He said, ”The Repeal and Re-enactment of the CAMA Bill when passed to law, will have the overall effect of making the Nigerian corporate law more in tuned with today’s business realities, improve the business environment, as well as mitigate direct compliance costs for businesses in Nigeria. It is expected to reduce the minimum share capital for companies and startups in Nigeria. The introduction of e-registration system will ensure global access to registration of companies and Increase in foreign investment through the creation of a new legal entity.”

He added that the necessary amendments have been made as requested by the President. The Senate President, Ahmad Lawan, and many other senators supported its passage.

Following the passage of the Bill by the senate, and the eventual signing into law by President Buhari, it was not a surprise, that he received commendations from various stakeholders in the business community and otherwise. The new CAMA has been described by the stakeholders as Nigeria’s most significant business legislation in three decades.

A civil society organisation, Civil Society Legislative Advocacy Centre (CISLAC) described the CAMA 2020 as a law that will aid the fight against corruption, adding that the law enforcement and anti-corruption agencies had often failed to identify the real owners profiting from strategic Nigerian-registered business entities active in the oil and gas sector, defence, construction and others but with the new law, things would change.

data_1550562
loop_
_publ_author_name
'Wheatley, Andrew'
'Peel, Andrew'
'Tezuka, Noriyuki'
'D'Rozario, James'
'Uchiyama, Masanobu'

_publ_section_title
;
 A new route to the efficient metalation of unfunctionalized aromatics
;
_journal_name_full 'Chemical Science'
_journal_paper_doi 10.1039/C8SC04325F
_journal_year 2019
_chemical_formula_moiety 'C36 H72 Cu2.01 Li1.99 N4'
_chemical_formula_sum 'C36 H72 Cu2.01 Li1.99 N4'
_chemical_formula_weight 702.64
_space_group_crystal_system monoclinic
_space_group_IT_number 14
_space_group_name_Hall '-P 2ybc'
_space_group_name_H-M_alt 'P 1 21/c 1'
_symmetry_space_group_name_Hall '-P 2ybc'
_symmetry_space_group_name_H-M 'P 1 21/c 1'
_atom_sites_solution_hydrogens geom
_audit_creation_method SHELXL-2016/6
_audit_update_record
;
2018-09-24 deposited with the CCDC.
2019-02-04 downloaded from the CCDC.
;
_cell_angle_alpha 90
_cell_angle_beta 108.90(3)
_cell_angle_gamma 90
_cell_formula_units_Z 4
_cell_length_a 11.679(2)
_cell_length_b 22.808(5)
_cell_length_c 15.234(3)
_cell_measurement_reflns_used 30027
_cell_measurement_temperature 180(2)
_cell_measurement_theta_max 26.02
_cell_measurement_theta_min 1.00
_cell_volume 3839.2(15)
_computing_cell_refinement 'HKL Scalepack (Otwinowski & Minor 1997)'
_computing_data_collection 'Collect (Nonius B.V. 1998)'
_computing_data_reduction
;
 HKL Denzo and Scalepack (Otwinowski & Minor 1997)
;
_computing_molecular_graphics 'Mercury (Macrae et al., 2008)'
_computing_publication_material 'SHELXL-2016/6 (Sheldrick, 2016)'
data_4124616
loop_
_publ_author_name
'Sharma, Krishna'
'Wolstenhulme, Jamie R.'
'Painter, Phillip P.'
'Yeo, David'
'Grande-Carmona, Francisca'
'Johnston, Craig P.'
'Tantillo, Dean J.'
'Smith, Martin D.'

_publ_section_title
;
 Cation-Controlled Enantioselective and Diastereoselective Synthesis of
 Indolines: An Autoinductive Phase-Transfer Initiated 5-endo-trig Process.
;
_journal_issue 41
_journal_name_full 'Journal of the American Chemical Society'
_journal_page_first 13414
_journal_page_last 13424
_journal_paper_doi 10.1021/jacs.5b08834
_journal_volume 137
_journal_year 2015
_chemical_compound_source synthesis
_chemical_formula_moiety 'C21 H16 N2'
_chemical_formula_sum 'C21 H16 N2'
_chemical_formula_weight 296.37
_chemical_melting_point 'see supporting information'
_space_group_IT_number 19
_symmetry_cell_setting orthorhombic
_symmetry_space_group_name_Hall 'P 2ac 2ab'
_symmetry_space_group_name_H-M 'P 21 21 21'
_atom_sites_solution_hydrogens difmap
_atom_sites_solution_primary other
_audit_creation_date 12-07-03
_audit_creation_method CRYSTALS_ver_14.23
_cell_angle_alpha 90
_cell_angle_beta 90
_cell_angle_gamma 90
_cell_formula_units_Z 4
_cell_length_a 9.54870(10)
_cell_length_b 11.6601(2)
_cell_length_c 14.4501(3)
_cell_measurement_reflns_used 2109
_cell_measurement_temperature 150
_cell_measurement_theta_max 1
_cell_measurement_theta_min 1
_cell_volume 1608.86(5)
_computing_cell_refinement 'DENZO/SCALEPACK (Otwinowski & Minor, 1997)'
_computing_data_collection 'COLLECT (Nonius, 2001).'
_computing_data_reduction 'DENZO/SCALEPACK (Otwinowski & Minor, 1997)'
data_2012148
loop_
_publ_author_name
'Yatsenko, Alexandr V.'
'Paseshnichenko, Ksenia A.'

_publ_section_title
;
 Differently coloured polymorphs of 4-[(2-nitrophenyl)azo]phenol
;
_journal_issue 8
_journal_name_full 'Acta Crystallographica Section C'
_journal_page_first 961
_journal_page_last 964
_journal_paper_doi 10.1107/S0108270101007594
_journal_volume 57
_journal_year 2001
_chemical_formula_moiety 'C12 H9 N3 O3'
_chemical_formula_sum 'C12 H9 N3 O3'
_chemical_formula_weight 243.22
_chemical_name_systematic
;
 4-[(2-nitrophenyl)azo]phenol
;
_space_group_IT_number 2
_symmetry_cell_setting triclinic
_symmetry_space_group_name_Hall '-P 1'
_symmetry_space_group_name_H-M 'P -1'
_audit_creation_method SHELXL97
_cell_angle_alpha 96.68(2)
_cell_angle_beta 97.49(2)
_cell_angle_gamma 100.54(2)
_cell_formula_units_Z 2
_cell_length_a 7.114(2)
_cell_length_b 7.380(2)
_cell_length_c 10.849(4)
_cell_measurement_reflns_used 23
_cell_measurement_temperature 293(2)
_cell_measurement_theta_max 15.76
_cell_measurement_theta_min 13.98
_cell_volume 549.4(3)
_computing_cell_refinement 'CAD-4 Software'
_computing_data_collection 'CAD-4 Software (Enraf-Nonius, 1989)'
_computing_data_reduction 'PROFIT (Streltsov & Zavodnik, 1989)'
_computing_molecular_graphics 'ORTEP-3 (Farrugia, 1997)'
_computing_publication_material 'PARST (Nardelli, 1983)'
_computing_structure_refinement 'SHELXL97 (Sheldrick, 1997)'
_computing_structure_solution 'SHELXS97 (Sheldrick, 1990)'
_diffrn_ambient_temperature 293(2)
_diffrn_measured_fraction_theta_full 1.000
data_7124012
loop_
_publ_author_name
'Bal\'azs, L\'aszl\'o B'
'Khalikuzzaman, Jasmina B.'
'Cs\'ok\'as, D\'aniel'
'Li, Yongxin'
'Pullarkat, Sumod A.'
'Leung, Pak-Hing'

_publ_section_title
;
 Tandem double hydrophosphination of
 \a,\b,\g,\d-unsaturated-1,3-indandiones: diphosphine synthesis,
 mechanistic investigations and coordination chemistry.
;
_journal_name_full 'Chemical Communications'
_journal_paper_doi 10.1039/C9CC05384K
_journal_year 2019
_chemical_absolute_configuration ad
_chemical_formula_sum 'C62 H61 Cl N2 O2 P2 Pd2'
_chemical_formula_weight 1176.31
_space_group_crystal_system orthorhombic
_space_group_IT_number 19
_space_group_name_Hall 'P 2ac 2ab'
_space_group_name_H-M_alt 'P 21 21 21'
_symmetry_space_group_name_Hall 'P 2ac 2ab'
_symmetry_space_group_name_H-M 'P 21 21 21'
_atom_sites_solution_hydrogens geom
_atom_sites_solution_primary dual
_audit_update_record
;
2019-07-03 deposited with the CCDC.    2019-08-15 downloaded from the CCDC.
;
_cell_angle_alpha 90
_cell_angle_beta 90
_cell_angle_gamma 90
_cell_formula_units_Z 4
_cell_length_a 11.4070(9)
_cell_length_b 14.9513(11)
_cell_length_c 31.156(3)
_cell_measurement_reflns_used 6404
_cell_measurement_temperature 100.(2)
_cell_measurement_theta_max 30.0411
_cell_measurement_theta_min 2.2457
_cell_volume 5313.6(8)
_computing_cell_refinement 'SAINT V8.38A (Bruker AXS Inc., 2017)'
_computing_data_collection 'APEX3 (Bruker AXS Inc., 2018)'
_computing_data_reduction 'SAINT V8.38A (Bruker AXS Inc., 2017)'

Its Executive Director, Auwal Ibrahim Musa, noted that the absence of the enactment of the CAMA made it impossible to act on establishing a publicly available register of beneficial owners, adding that financing the Nigerian fight against corruption and poverty is sabotaged continuously by financial secrecy, which erodes national sovereignty.

Some business friendly provisions in the new law include; ”Single member and shareholder companies –S.18(2) of the new CAMA now makes it possible to establish a private company with only one (1) member or shareholder.”

”Exemption from appointing Auditors – Small companies or any company having a single shareholder are no longer mandated to appoint auditors at the annual general meeting to audit the financial records of the company. S.402 of the new CAMA provides for the exemption in relation to the audit of accounts in respect of a financial year.”